Freedom Reins Therapeutic Riding Center is dedicated to using the power of horses, teams, and community to improve the lives of people of all ages, means, and challenges through the experience and extraordinary benefits of therapeutic riding and activities.
How do horses help us help others?
Here are some resources to learn more
What Is Equine Therapy?
Equine-assisted psychotherapy incorporates horses into the therapeutic process. People engage in activities such as grooming, feeding, and leading a horse while being supervised by a mental health professional.
Goals of this form of therapy including helping people develop skills such as emotional regulation, self-confidence, and responsibility. With mature horses weighing anywhere in the range of 900 to 2,000 pounds or more, it might feel a bit intimidating to have such a large, majestic creature participating in your therapy sessions.
Equine Assisted Therapy
Equine therapy, also known as Equine-Assisted Therapy (EAT), is a treatment that includes equine activities and/or an equine environment in order to promote physical, occupational, and emotional growth in persons suffering from ADD, Anxiety, Autism, Cerebral Palsy, Dementia, Depression, Developmental Delay, Genetic Syndromes (such as Down Syndrome), traumatic brain injuries, behavioral issues, abuse issues, and many other mental health problems.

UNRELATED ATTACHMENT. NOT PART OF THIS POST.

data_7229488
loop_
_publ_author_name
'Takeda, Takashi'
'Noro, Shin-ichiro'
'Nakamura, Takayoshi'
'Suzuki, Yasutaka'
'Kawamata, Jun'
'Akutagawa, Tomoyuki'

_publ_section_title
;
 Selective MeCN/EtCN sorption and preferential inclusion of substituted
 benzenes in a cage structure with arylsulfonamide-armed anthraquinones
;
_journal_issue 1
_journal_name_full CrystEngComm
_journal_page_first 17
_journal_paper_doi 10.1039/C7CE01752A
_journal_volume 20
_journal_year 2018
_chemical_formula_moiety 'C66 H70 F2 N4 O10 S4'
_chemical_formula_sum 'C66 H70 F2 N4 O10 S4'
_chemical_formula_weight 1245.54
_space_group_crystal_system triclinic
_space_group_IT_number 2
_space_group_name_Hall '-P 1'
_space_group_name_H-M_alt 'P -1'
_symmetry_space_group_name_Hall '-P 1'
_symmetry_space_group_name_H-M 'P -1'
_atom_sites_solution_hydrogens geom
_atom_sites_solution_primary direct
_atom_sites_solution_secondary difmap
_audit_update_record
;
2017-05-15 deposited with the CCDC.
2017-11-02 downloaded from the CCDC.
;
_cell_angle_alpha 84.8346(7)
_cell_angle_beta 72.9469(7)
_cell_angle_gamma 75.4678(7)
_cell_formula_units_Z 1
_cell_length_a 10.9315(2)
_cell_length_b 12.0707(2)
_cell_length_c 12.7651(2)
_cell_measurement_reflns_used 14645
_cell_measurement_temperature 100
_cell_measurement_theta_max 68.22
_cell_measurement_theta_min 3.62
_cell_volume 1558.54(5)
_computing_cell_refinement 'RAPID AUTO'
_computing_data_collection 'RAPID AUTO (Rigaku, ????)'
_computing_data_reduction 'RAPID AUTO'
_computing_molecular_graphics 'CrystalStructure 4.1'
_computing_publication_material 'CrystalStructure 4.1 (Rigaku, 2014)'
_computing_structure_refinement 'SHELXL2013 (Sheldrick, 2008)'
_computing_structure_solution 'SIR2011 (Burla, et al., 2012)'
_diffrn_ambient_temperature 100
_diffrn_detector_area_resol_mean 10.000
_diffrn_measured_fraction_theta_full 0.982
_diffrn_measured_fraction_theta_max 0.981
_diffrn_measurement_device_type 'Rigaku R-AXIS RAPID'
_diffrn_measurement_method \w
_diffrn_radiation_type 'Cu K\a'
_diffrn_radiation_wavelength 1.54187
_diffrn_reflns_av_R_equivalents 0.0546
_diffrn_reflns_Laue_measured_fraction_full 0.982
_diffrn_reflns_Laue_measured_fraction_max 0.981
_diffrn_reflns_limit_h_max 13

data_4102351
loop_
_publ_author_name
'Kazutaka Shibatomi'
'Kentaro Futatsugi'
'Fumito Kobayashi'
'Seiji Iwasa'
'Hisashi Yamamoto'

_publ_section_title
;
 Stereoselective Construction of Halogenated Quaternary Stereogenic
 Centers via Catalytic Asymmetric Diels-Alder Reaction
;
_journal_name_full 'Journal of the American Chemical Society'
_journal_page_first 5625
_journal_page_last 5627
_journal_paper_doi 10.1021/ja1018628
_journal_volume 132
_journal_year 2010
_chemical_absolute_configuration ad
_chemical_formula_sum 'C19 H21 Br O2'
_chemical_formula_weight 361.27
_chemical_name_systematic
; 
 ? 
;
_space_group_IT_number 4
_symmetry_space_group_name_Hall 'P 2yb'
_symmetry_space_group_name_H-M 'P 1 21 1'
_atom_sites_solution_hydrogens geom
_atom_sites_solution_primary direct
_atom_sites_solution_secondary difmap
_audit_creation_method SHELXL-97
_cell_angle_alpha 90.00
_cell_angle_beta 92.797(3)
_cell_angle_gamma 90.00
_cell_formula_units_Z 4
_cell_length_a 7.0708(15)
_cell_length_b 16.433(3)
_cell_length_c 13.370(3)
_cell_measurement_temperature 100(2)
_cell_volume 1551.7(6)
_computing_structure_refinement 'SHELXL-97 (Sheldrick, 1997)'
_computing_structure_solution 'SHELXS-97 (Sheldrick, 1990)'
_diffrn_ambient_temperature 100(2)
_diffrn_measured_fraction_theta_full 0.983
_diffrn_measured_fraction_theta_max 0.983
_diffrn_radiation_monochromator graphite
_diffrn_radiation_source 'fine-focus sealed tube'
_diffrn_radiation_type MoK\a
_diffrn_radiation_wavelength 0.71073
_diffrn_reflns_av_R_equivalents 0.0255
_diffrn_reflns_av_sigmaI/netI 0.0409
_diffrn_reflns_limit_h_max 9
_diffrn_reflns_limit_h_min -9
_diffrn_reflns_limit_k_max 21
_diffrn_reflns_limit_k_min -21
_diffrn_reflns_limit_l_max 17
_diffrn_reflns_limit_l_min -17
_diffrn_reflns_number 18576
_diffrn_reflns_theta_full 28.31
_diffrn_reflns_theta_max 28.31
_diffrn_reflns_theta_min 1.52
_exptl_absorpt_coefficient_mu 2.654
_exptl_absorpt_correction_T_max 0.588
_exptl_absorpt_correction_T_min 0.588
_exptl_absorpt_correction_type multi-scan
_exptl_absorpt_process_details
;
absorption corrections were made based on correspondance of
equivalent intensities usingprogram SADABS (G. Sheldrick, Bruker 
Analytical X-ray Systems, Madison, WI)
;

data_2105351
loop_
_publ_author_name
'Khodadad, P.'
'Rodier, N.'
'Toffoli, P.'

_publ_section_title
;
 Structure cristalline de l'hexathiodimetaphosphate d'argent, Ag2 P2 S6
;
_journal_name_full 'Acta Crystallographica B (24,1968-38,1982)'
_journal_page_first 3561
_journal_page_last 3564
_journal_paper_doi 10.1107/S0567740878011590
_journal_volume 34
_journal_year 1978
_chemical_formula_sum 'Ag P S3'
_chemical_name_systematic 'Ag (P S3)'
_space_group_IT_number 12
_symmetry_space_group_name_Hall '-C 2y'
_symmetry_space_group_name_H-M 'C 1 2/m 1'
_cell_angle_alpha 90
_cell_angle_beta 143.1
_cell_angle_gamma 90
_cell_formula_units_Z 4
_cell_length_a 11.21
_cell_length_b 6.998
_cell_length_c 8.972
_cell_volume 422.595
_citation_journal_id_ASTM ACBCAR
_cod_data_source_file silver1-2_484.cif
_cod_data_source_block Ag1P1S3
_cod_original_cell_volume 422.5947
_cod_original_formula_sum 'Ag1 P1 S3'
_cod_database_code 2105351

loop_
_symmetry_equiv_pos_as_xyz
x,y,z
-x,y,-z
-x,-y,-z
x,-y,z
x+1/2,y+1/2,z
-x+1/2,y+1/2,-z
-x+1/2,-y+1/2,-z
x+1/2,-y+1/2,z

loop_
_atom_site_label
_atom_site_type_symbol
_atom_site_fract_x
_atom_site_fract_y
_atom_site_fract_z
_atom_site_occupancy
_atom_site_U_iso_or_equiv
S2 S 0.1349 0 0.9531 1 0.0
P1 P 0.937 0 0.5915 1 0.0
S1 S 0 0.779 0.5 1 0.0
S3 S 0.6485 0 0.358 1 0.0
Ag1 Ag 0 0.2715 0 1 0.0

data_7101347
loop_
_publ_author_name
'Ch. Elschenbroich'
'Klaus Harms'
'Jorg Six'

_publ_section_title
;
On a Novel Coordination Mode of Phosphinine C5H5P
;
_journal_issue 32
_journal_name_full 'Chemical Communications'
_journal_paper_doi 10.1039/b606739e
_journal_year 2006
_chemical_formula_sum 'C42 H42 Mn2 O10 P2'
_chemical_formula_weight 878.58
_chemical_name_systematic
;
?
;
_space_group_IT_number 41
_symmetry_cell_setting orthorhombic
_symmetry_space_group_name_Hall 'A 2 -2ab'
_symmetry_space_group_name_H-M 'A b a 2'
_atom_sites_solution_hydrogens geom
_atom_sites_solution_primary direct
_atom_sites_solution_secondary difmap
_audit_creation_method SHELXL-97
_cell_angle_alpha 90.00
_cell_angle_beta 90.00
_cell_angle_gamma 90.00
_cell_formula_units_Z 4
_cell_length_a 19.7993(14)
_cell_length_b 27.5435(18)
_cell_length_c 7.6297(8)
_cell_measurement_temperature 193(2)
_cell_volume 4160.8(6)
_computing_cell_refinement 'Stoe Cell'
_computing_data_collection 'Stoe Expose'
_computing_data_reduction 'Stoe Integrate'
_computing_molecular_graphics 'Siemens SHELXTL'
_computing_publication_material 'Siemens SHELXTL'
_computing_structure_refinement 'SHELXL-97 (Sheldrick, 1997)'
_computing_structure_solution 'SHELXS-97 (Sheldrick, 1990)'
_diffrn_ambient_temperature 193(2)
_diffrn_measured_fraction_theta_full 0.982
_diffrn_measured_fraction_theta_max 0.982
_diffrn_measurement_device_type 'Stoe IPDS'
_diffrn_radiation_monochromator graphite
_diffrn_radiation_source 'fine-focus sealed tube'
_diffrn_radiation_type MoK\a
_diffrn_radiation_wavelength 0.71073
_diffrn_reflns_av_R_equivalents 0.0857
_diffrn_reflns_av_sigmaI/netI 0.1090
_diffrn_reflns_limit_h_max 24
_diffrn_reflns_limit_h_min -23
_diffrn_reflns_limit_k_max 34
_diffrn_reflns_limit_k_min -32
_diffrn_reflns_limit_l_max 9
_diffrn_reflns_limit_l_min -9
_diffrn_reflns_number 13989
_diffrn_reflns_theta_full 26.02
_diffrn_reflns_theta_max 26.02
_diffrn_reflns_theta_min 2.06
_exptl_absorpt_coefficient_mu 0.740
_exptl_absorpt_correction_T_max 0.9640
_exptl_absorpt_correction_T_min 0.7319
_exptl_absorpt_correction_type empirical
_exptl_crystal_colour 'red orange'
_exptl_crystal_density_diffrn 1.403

Benefits of Equine Therapy: 5 Lessons Only a Horse Teaches
People have sought out relationships with horses since we first laid eyes on each other. Riding horses can be exhilarating, but there’s something even more profound. That’s why many mental health professionals recommend the benefits of equine therapy. “There are striking similarities between horses and people,” says Dede Beasley, M.Ed., LPC, an equine therapist at The Ranch, who grew up riding horses. She has also maintained a private practice counseling individual, couples, and families for 30 years.
What Are Equine Assisted Services
Equine Assisted Services (EAS) allow people with physical, cognitive, behavioral or emotional challenges to find strength, healing and independence through the power and connection with the horse.